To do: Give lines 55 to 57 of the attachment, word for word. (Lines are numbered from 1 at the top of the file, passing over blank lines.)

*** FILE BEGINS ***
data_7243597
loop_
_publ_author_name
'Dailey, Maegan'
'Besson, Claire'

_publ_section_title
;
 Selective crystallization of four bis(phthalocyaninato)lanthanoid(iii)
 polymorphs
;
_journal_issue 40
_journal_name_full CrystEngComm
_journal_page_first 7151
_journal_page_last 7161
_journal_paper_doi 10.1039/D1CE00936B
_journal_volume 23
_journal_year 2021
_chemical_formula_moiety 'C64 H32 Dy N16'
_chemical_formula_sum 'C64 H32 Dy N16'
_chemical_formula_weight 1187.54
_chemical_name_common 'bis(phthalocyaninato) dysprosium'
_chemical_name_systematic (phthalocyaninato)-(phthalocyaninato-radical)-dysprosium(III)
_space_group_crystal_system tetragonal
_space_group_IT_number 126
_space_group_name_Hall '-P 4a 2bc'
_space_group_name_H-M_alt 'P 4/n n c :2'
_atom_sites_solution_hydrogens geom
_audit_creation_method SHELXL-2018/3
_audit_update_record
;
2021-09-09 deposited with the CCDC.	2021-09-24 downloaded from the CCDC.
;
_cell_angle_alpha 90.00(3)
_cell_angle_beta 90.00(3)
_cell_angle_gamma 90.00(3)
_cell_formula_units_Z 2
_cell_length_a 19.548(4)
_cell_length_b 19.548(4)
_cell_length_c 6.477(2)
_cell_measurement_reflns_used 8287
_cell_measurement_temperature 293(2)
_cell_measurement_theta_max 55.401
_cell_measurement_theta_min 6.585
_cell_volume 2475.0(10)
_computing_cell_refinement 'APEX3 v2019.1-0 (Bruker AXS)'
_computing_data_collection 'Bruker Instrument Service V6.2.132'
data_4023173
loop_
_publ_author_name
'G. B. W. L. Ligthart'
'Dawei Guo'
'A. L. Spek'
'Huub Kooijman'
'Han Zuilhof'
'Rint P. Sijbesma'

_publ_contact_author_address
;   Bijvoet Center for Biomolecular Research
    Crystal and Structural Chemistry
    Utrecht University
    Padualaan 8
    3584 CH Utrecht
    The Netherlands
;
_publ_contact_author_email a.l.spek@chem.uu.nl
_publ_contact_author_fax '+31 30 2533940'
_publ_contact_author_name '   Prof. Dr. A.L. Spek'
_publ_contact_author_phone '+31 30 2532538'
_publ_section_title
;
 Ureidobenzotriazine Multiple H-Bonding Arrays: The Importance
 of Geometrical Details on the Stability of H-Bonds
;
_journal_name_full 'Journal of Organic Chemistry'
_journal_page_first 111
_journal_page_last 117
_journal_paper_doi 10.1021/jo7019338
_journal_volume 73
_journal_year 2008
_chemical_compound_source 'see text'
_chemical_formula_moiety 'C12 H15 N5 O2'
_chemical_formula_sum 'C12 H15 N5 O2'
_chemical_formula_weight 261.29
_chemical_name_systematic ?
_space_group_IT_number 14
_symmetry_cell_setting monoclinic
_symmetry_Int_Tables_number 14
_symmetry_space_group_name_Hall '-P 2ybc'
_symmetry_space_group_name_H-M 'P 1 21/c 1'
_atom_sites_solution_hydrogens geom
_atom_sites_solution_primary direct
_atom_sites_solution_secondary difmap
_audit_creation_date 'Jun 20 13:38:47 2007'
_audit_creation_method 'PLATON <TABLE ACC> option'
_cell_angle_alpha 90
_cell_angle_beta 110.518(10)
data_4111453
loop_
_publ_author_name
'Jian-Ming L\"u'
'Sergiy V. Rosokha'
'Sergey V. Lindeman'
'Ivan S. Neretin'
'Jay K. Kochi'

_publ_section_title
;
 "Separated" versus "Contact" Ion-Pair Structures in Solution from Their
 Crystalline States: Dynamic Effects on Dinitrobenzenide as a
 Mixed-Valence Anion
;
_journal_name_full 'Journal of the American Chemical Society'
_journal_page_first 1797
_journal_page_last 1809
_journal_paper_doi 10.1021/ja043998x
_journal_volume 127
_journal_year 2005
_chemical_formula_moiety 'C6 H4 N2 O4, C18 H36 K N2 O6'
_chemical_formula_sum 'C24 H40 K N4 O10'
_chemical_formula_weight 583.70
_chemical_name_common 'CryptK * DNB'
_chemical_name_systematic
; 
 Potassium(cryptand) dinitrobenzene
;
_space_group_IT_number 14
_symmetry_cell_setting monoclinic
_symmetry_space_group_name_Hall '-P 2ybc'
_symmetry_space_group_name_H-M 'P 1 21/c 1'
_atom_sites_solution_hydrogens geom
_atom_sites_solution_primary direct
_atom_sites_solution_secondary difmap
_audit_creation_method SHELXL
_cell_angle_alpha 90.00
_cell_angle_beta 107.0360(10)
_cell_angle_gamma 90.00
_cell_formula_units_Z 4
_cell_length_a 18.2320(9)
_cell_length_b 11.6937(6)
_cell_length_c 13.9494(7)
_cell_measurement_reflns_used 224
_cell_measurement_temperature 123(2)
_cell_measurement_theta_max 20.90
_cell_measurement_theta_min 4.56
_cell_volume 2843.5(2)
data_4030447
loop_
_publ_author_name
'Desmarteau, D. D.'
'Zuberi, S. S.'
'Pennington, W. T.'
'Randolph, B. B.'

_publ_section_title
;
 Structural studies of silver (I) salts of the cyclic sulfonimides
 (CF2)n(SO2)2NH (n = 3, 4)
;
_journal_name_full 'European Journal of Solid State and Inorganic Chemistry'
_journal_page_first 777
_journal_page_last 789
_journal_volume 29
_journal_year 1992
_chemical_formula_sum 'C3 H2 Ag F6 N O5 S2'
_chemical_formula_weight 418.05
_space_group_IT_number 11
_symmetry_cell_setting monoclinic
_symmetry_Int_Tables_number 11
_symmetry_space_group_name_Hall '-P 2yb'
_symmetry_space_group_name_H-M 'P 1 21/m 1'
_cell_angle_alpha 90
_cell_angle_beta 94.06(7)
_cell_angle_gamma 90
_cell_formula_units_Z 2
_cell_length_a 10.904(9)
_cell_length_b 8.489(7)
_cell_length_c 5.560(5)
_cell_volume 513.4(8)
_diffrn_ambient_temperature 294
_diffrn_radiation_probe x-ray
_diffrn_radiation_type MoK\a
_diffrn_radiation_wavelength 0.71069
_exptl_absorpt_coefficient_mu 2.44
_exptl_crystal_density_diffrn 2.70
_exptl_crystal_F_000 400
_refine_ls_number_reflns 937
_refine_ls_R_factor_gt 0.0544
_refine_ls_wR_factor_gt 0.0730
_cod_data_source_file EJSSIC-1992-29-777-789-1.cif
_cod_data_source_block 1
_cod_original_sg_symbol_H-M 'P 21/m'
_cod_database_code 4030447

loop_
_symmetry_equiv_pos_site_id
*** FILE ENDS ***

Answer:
'Rint P. Sijbesma'

_publ_contact_author_address
;   Bijvoet Center for Biomolecular Research